Eugene Weekly : Viewpoint : 10.25.07

Audible Directions
We all benefit from the high-tech pedestrian signals

Shocked is putting it mildly, “outraged” and “offended” are words heard around the table at last week’s (10/8) City of Eugene Accessibility Committing meeting. These sentiments were prompted by Dan Pagoda’s Sept. 27 cartoon about the accessible pedestrian signals in the Weekly entitled “So Eug!”    

Unbeknownst to many residents of our area, there is an incredible force at work on our behalf — the city’s Human Rights Program. Under that heading, the Human Rights Commission, along with its committees: Education & Outreach, Advocate Response Team, and Accessibility, work to make our community more just, equitable, and accessible. For the past two years, Accessible Pedestrian Signals, or APSs, have been on the work plan of the Accessibility Committee. Thanks to the dedication of community members, Human Rights Program staff, a few committed members of the Accessibility Committee, and city of Eugene Public Works staff, we now have APS installed at 32 intersections throughout the city and a plan to yearly equip six to 10 more intersections in the future.

These APSs are a state-of-the-art technology that assist many of us in more safely maneuvering intersections as pedestrians. Not only do the signals give clear information about when to cross a street, but many also broadcast the name of which street it’s safe to cross, as well as a countdown of the time left before the light changes. There are variations of the these signals in communities around the country from Corvallis (where a chirping sound is the only indication that it is safe to cross), to Washington, D.C. (where some of the signals give a series of beeps when it’s safe to cross, in combination with a lighted countdown display of the seconds left to cross — useful information, but available only to the sighted).

It is hard to imagine that the Weekly would print a racist or homophobic cartoon in this section, but evidently an abilist perspective is still acceptable. The cartoon was offensive in its bumbling representation of the presumably blind or visually impaired individual in the cartoon (“as a person of – um – lack of sight”); additionally, the very community being represented in the cartoon did not have a way to see, read, or know about the cartoon. Blind and visually impaired folks who access the Weekly in its electronic form only learned about the cartoon from us sighted folks who saw it in your paper.

The beauty of the APS is not only its lifesaving potential for visually impaired pedestrians, but also, because these devices provide additional safety cues, to the rest of us. For some these devices mean safety and the ability to move more freely and autonomously in the world. From children and those who experience cognitive disabilities, to the distracted and multi-tasking street crosser, we all benefit from their audible directions.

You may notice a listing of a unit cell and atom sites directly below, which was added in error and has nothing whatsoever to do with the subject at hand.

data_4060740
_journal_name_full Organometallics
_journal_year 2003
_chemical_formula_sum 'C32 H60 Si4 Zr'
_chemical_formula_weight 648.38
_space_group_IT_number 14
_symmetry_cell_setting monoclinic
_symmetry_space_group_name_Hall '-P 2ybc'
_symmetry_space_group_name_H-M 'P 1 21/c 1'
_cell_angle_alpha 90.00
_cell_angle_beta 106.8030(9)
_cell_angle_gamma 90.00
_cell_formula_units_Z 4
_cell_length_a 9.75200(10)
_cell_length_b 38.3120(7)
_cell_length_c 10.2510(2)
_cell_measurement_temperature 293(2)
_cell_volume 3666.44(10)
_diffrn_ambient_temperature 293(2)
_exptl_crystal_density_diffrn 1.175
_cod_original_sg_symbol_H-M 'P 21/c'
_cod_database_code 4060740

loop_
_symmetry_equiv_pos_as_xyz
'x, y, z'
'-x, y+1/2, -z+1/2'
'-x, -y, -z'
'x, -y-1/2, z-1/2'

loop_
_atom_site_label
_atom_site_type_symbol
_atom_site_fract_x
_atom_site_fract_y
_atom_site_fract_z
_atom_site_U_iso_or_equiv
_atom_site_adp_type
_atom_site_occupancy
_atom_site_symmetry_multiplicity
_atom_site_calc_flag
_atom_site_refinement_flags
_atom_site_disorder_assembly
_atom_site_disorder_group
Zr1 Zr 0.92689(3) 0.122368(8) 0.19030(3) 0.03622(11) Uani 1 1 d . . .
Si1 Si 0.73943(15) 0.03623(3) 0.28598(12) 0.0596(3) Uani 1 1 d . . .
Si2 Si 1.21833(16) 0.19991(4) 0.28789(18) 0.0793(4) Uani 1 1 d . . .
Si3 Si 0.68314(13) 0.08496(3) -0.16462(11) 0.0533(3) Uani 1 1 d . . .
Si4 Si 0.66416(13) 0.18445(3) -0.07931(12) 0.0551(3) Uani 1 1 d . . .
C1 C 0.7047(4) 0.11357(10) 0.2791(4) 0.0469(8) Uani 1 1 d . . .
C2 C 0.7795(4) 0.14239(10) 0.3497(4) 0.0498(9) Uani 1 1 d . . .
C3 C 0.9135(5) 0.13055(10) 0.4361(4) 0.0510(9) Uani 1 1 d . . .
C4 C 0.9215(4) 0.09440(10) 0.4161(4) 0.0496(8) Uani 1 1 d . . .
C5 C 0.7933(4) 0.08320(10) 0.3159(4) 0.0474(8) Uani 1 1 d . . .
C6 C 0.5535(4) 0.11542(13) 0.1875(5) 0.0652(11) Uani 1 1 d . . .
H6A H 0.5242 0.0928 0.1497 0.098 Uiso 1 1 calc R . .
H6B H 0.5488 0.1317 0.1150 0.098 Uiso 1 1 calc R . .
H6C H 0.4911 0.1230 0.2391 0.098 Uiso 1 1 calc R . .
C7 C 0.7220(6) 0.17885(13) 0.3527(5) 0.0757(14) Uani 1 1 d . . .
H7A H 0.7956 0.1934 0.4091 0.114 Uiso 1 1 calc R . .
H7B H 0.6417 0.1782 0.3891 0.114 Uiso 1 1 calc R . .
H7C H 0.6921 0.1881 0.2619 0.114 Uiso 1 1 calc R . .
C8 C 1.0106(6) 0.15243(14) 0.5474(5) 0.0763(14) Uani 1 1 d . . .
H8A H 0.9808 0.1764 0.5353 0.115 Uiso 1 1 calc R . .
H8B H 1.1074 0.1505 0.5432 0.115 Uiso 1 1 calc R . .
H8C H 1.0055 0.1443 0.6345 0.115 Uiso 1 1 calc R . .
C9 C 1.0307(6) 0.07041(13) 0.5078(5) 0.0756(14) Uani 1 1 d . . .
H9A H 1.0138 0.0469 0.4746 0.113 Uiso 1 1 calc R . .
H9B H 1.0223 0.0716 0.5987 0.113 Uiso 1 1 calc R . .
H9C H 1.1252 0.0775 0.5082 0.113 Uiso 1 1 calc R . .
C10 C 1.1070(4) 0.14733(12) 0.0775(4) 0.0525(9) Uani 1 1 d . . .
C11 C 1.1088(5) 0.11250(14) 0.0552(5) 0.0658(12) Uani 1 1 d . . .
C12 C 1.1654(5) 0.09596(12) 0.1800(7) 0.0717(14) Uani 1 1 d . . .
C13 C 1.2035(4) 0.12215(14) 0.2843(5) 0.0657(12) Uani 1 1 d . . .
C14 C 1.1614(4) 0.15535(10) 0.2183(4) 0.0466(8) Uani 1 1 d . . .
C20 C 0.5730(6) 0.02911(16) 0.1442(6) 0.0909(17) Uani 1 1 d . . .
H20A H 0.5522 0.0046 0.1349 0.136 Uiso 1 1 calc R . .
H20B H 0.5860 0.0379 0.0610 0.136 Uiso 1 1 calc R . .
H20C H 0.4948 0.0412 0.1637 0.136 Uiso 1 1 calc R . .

As a member of the Human Rights Commission, it is clear to me that the city of Eugene cares about our safety and comfort. If you believe that an APS (or any other traffic signal, for that matter) isn’t working properly or is turned up so loudly that it’s more disruptive than helpful, call Public Works Maintenance staff 682-4800 and share your concern. If you know of an intersection where people would benefit from having an APS, call Human Rights Program staff at 682-5177 to make your interest known. If you are curious about the Human Rights Program, you can learn more about the work being done and ways to be involved by visiting the city of Eugene website, ( and typing “Human Rights Program” in the search box. Additionally, if you are interested in attending an Accessibility Committee meeting (all of our meetings are open to the public and we’d be glad to have you), we typically meet from 11:30 am to 1 pm on the second Monday of the month at the Atrium, in the Saul Room (99 W 10th Ave., third floor).

I was surprised and disappointed by the publication of Pagoda’s insulting cartoon. The Weekly has generally been a supporter of accessibility concerns. Rather than criticizing the addition of these signals to our community, it seems like we’d be lauding the city for making Eugene an even better place to live, walk, roll and bike.

Annette Leonard of Eugene writes on behalf of the Accessibility Committee.